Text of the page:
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China spent years collecting Americans' personal information. The U.S. just called it out.

Beginning around 2014, a host of American organizations were hacked, with the government or major private cybersecurity firms naming China as the culprit.
A Chinese People's Liberation Army soldier stands guard in front of 'Unit 61398' in the outskirts of Shanghai
A Chinese People's Liberation Army soldier stands guard in front of "Unit 61398," a secretive Chinese military unit, in the outskirts of Shanghai, in 2013.Carlos Barria / Reuters file

When Attorney General William Barr announced Monday that the U.S. had charged four Chinese military hackers in the giant Equifax hack of 2017, he also confirmed something that cybersecurity experts had long suspected: China was also behind the hack of the information of 500 million Marriott hotel guests in 2018.

Barr also mentioned the hack of the Office of Personnel Management in 2015, another major breach that included sensitive information from about 21.5 million Americans who had done work for the federal government.

In doing so, Barr publicly confirmed that China has been collecting troves of personal data on U.S. citizens for years.

Beginning around 2014, a host of American organizations that store personal identifying information have been hacked, with either the government or major private cybersecurity firms identifying China's Ministry of State Security as the culprit each time. Personal identifying information includes names, addresses, birthdays and Social Security numbers.

Cybersecurity experts point to two likely reasons to suspect China. First, the country's ability to process large amounts of data at scale makes megabreaches tempting. Second, it can be used for more traditional espionage, such as identifying people who could become intelligence assets.

China is already the most advanced domestic surveillance state in the world, keeping detailed, real-time records of people's locations through facial recognition and keenly monitoring social credit scores by mining data and sifting through it with the aid of artificial intelligence.

"For a nation-state, if you're trying to seed a large analytic engine, more data is always better," said Michael Daniel, the White House cybersecurity coordinator under President Barack Obama.

"You want to be able to use big-data analytics and use machine learning and those kinds of new analytic capabilities that have been emerging over the last decade or so. That only becomes viable if you, in fact, have large amounts of data," said Daniel, who is president of the Cyber Threat Alliance, an industry trade group.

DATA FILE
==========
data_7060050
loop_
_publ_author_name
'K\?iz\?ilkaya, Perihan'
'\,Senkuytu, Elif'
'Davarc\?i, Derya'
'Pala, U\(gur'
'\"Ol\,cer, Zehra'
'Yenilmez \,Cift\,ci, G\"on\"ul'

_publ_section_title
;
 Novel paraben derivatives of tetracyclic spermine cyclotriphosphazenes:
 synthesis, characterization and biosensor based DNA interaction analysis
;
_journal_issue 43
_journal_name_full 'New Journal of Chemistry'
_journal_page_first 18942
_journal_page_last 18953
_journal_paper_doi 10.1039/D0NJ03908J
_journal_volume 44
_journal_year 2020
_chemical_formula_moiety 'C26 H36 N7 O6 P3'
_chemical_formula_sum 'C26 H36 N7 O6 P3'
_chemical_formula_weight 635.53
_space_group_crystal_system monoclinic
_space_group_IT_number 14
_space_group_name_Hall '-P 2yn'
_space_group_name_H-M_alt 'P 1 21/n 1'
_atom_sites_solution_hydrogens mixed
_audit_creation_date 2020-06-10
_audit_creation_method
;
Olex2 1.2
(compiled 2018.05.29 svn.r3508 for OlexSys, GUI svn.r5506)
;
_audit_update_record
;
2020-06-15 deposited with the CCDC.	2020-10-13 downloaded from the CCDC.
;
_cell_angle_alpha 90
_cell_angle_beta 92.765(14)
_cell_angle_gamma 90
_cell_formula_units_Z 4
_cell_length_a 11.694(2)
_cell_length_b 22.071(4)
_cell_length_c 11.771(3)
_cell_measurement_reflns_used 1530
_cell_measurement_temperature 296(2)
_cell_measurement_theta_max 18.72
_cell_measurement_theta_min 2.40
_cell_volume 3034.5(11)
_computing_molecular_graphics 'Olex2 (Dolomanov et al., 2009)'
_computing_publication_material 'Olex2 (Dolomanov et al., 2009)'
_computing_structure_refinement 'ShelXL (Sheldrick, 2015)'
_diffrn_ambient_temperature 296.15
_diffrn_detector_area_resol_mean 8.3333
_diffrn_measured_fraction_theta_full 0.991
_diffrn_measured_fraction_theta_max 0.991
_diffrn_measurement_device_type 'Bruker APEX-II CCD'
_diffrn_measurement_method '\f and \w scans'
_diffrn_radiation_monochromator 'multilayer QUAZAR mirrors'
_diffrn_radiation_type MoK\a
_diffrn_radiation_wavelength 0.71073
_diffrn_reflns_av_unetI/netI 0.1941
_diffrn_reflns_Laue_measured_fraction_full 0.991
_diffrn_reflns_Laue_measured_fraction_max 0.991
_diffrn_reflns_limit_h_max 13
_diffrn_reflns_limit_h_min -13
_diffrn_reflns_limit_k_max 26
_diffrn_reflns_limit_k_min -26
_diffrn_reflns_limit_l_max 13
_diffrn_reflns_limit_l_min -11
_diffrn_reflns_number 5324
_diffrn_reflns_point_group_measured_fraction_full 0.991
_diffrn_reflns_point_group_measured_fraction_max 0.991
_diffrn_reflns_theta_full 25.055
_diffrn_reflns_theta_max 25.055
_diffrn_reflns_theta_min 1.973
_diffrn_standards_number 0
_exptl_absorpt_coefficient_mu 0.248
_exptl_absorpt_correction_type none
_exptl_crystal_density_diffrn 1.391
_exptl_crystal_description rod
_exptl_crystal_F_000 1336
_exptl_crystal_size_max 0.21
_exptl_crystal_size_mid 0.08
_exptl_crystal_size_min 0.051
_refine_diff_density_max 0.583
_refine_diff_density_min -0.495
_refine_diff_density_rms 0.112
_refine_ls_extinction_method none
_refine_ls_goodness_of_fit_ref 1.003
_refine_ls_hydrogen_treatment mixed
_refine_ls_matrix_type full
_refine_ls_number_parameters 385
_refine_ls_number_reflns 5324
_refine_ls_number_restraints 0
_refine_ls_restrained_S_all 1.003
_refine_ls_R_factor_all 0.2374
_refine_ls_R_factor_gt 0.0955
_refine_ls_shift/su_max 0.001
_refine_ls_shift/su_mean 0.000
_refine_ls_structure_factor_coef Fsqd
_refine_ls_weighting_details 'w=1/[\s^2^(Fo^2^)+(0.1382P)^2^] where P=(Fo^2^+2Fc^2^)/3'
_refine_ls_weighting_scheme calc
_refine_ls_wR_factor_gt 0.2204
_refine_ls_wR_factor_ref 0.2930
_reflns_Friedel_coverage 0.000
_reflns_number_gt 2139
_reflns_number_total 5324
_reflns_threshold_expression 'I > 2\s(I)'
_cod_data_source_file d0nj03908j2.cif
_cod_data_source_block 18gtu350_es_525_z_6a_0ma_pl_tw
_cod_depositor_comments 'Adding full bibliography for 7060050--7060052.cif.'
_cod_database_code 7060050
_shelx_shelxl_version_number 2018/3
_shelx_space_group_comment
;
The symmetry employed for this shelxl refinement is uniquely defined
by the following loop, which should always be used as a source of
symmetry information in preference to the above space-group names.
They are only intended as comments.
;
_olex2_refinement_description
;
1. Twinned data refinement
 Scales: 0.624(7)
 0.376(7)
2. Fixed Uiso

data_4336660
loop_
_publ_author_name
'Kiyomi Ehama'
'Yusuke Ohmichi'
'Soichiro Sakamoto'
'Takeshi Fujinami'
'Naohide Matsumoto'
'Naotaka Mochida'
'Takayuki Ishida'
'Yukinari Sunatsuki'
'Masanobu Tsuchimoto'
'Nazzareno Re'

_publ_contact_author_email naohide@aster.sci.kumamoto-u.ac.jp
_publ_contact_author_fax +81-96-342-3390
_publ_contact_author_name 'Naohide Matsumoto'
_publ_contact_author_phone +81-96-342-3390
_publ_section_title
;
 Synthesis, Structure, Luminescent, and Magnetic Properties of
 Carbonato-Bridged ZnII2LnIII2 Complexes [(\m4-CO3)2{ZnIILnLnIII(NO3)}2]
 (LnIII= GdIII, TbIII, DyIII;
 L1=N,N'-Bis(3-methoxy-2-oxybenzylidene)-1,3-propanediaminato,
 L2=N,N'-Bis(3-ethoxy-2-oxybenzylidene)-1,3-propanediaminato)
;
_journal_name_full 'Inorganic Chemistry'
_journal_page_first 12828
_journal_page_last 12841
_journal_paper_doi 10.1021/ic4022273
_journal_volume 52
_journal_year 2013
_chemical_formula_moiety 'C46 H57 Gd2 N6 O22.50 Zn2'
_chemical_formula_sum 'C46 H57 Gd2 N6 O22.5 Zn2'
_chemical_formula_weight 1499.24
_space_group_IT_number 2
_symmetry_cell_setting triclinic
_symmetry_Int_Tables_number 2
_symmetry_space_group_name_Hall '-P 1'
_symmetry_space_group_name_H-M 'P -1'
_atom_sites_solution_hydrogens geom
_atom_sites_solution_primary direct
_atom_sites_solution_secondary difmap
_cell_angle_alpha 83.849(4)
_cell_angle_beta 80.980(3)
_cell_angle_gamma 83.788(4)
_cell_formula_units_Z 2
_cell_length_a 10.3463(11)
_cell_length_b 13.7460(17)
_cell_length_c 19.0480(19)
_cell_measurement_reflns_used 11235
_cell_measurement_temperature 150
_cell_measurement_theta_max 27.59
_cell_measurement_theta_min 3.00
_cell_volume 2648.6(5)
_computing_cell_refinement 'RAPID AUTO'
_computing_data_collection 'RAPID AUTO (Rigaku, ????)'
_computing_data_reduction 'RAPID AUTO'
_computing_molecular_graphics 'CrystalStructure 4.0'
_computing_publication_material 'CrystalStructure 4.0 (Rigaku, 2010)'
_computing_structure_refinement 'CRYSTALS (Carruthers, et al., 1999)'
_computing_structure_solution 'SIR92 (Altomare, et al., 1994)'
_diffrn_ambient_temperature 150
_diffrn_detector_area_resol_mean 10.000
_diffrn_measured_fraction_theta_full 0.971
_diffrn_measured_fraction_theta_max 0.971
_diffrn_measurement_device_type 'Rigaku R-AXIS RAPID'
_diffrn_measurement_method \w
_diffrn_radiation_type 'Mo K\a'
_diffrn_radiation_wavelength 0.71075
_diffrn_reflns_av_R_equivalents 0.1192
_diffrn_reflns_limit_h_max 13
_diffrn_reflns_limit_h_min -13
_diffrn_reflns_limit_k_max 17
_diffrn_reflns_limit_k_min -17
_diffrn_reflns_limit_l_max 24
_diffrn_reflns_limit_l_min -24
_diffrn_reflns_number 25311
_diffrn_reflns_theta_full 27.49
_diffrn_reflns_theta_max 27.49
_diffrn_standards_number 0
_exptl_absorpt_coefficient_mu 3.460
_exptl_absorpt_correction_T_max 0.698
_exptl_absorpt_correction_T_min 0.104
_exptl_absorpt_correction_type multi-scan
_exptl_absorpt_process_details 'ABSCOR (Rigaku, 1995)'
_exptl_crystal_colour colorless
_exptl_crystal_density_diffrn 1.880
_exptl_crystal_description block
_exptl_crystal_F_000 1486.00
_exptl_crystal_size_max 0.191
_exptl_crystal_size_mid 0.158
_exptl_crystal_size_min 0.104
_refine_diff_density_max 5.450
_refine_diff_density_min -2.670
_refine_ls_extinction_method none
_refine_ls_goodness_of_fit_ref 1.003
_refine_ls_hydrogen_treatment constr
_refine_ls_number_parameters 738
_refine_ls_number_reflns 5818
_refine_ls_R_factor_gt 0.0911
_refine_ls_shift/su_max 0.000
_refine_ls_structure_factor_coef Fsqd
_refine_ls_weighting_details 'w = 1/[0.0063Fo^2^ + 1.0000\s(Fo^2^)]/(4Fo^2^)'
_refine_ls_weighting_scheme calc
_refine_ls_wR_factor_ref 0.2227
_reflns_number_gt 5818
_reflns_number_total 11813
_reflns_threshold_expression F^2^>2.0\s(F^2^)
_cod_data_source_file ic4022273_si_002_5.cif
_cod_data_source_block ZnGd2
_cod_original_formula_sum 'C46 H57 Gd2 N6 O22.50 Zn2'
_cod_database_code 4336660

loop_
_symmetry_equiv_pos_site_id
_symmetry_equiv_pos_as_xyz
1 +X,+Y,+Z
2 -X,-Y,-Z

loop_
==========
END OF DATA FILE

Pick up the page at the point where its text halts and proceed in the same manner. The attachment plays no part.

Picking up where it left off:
The U.S. regularly accuses China of stealing corporate trade secrets and giving them to state-affiliated companies for a leg up in business, which goes against U.S. policy. It's harder for the U.S. to make public accusations of hacking to gather intelligence on foreign targets because the U.S. doesn't deny that it does the same.

The 2015 breach of the Office of Personnel Management, which functions roughly as the U.S. government's human resources department, was the most significant Chinese effort to steal Americans' personal information. In addition to the basic information of the 21.5 million Americans who had worked for the government, China's Ministry of State Security also acquired a trove of background checks on employees interviewed for sensitive work.

But cybersecurity researchers, who track advanced hacker groups by their tactics, infrastructure and targets, have long tied the hackers behind that breach to other megabreaches, like the hack of 80 million customers of Anthem insurance, reported in 2015.

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The Marriott hack, which began as early as 2014 and went unnoticed until 2018, was widely believed to bear China's fingerprints, but that hadn't been formally confirmed by a federal official before Barr's comment Monday.

Having a working database of Americans' identifying information is also immediately useful for conventional espionage, said Priscilla Moriuchi, principal analyst at the cybersecurity firm Recorded Future.

With such a database, one could build "a profile of a person that you're either attempting to recruit or have recruited or a profile of someone who may be susceptible to recruitment" or to verify intelligence gathered through other sources, said Moriuchi, a former East Asian cyberthreats expert at the National Security Agency.

The Equifax charges — notably, against officers in the People's Liberation Army, rather than the Ministry of State Security — focus mainly on computer intrusion to commit economic espionage, similar to how the Justice Department has previously charged China with trying to steal high-tech trade secrets; it's unclear how China would leverage information from a credit reporting agency.

"I think they're stressing the economic espionage on the indictment side because that's what you can indict for," said Adam Segal, director of digital and cyberspace policy for the Council on Foreign Relations.

"I think there is a gap between what the incident says and what Barr's statement does," Segal said. "It was clearly political messaging to the Chinese."